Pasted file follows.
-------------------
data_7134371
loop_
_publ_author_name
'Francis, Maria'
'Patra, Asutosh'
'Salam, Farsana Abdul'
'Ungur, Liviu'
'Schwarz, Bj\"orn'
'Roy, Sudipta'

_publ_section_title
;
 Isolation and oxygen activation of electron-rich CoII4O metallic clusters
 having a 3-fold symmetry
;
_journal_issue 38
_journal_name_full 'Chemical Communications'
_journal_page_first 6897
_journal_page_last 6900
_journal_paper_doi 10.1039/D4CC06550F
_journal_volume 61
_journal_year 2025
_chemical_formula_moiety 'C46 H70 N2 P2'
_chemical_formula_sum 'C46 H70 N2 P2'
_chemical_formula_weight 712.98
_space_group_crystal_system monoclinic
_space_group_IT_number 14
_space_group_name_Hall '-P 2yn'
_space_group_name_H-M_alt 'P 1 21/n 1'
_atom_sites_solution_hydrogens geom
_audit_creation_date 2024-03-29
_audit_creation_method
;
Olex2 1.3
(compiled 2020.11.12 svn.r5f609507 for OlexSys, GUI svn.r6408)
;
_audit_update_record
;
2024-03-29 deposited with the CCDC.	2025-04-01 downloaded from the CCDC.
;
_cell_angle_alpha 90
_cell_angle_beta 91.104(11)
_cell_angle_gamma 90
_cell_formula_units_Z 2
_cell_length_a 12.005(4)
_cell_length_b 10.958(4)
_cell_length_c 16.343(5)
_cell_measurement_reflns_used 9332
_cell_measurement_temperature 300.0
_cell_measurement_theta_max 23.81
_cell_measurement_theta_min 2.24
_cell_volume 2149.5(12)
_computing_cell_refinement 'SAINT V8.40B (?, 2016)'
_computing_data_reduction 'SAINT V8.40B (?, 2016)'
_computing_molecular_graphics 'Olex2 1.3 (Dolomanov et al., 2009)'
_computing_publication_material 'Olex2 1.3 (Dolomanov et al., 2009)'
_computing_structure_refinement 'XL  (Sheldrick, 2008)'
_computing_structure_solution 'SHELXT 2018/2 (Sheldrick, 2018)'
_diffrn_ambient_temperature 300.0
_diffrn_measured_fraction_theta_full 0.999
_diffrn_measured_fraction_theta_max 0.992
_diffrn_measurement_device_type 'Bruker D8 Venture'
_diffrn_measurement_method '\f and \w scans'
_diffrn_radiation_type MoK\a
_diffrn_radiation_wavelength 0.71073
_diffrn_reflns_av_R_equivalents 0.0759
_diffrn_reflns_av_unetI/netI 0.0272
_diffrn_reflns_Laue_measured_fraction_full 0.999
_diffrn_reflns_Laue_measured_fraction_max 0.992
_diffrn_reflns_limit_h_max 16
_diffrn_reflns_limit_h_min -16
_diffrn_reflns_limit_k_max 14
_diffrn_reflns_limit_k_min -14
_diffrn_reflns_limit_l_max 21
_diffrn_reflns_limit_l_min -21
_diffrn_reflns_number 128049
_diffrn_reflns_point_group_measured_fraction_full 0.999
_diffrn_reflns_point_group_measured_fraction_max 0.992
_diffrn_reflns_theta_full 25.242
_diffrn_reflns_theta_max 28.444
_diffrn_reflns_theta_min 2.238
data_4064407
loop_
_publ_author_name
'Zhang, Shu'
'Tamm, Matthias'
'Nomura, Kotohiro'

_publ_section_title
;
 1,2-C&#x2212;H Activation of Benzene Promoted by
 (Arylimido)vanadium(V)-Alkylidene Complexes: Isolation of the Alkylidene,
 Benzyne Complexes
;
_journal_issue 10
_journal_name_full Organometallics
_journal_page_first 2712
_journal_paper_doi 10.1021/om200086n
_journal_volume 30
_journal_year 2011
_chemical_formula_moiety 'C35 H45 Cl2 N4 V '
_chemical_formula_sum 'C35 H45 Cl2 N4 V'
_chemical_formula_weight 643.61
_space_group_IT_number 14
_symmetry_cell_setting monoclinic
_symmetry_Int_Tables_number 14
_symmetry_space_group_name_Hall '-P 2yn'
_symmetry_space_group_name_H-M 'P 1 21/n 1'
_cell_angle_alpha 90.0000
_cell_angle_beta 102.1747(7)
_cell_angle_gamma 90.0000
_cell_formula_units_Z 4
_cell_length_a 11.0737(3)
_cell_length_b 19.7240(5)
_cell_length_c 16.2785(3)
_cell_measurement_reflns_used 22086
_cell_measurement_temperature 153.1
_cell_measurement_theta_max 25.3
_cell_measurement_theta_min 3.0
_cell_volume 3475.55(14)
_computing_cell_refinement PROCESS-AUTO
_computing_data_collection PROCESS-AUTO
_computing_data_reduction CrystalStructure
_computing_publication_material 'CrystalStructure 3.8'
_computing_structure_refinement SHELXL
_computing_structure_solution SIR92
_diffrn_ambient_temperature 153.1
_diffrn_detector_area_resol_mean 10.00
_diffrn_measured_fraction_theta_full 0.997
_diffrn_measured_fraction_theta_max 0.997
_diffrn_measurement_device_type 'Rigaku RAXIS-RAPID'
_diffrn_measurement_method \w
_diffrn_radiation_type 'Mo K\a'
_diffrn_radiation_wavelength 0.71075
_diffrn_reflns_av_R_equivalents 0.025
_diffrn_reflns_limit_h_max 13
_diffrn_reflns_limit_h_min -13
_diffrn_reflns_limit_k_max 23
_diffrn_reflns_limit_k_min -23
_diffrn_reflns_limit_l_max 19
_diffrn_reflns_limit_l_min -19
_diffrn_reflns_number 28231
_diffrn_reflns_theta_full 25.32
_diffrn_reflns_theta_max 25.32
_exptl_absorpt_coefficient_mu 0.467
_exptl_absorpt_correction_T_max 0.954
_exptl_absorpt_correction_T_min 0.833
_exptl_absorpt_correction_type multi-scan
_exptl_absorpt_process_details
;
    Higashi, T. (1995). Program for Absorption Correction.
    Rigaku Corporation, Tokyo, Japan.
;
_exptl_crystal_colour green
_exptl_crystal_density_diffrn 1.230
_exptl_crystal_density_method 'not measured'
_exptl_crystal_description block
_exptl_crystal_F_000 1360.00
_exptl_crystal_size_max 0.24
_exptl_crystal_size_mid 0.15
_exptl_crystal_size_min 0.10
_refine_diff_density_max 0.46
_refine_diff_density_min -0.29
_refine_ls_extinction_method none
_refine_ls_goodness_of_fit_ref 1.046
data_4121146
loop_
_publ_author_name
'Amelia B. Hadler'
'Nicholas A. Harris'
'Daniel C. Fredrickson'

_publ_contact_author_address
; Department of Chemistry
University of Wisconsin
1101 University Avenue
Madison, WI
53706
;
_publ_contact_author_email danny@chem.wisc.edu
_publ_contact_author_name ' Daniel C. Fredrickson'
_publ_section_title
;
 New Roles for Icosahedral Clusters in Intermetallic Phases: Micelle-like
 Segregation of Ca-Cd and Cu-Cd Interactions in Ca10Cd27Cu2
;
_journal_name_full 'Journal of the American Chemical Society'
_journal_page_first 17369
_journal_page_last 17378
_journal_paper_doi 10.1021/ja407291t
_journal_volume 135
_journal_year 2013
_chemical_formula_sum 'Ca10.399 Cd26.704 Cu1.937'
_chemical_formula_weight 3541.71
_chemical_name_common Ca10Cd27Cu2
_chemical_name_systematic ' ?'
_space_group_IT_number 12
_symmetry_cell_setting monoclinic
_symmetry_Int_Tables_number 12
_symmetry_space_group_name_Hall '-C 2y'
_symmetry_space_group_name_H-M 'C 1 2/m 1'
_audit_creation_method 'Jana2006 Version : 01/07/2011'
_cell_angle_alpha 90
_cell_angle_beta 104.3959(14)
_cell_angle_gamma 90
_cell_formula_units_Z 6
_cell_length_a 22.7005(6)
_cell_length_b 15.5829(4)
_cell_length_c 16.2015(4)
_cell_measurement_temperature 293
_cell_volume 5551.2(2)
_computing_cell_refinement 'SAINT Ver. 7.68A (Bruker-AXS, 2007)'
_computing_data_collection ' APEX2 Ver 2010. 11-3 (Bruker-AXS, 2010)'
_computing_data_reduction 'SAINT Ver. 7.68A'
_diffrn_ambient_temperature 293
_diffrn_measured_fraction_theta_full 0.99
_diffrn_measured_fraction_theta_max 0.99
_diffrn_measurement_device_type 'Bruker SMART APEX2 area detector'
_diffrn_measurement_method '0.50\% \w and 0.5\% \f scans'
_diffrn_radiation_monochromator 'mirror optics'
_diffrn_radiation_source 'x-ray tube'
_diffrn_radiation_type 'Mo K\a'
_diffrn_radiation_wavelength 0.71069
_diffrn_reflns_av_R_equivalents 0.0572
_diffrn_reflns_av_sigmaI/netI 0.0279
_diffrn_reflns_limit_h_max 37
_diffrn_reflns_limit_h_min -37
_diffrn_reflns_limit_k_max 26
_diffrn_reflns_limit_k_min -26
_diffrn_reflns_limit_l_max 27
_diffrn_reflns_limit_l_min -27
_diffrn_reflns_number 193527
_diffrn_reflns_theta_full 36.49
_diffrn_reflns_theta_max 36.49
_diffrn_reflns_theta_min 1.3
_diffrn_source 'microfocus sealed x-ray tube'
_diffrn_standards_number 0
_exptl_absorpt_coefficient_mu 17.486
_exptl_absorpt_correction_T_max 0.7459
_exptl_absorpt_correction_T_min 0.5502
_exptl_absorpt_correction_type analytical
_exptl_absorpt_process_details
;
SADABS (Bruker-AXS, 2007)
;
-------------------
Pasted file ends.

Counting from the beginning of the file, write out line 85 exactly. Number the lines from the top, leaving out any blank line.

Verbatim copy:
'Tamm, Matthias'